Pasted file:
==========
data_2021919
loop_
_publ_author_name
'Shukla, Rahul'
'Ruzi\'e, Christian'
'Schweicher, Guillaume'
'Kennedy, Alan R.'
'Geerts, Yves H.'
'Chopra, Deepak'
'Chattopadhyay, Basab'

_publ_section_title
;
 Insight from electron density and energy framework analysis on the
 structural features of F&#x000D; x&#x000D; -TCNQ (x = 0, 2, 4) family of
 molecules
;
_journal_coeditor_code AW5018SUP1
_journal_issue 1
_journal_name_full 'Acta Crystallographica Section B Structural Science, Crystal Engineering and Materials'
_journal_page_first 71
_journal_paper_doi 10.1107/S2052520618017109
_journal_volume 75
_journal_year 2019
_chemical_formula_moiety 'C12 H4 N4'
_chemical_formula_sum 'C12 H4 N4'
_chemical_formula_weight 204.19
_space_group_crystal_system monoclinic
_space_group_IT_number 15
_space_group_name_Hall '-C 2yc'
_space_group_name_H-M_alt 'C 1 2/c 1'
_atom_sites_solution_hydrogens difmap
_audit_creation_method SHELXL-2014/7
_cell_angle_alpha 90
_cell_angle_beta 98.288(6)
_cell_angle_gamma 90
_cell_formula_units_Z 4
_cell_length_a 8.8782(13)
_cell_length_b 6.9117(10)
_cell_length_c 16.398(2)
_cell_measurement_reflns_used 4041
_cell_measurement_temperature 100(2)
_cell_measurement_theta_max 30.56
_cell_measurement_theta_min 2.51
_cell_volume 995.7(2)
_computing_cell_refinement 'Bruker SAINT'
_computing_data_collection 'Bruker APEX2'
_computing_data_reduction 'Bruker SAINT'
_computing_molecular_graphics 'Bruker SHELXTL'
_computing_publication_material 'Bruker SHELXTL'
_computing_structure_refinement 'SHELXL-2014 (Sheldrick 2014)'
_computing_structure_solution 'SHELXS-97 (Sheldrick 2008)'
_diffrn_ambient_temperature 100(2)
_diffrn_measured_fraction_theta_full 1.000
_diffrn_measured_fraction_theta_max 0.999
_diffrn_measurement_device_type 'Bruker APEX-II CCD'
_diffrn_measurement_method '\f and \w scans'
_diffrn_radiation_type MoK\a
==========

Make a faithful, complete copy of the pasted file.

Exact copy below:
data_2021919
loop_
_publ_author_name
'Shukla, Rahul'
'Ruzi\'e, Christian'
'Schweicher, Guillaume'
'Kennedy, Alan R.'
'Geerts, Yves H.'
'Chopra, Deepak'
'Chattopadhyay, Basab'

_publ_section_title
;
 Insight from electron density and energy framework analysis on the
 structural features of F&#x000D; x&#x000D; -TCNQ (x = 0, 2, 4) family of
 molecules
;
_journal_coeditor_code AW5018SUP1
_journal_issue 1
_journal_name_full 'Acta Crystallographica Section B Structural Science, Crystal Engineering and Materials'
_journal_page_first 71
_journal_paper_doi 10.1107/S2052520618017109
_journal_volume 75
_journal_year 2019
_chemical_formula_moiety 'C12 H4 N4'
_chemical_formula_sum 'C12 H4 N4'
_chemical_formula_weight 204.19
_space_group_crystal_system monoclinic
_space_group_IT_number 15
_space_group_name_Hall '-C 2yc'
_space_group_name_H-M_alt 'C 1 2/c 1'
_atom_sites_solution_hydrogens difmap
_audit_creation_method SHELXL-2014/7
_cell_angle_alpha 90
_cell_angle_beta 98.288(6)
_cell_angle_gamma 90
_cell_formula_units_Z 4
_cell_length_a 8.8782(13)
_cell_length_b 6.9117(10)
_cell_length_c 16.398(2)
_cell_measurement_reflns_used 4041
_cell_measurement_temperature 100(2)
_cell_measurement_theta_max 30.56
_cell_measurement_theta_min 2.51
_cell_volume 995.7(2)
_computing_cell_refinement 'Bruker SAINT'
_computing_data_collection 'Bruker APEX2'
_computing_data_reduction 'Bruker SAINT'
_computing_molecular_graphics 'Bruker SHELXTL'
_computing_publication_material 'Bruker SHELXTL'
_computing_structure_refinement 'SHELXL-2014 (Sheldrick 2014)'
_computing_structure_solution 'SHELXS-97 (Sheldrick 2008)'
_diffrn_ambient_temperature 100(2)
_diffrn_measured_fraction_theta_full 1.000
_diffrn_measured_fraction_theta_max 0.999
_diffrn_measurement_device_type 'Bruker APEX-II CCD'
_diffrn_measurement_method '\f and \w scans'
_diffrn_radiation_type MoK\a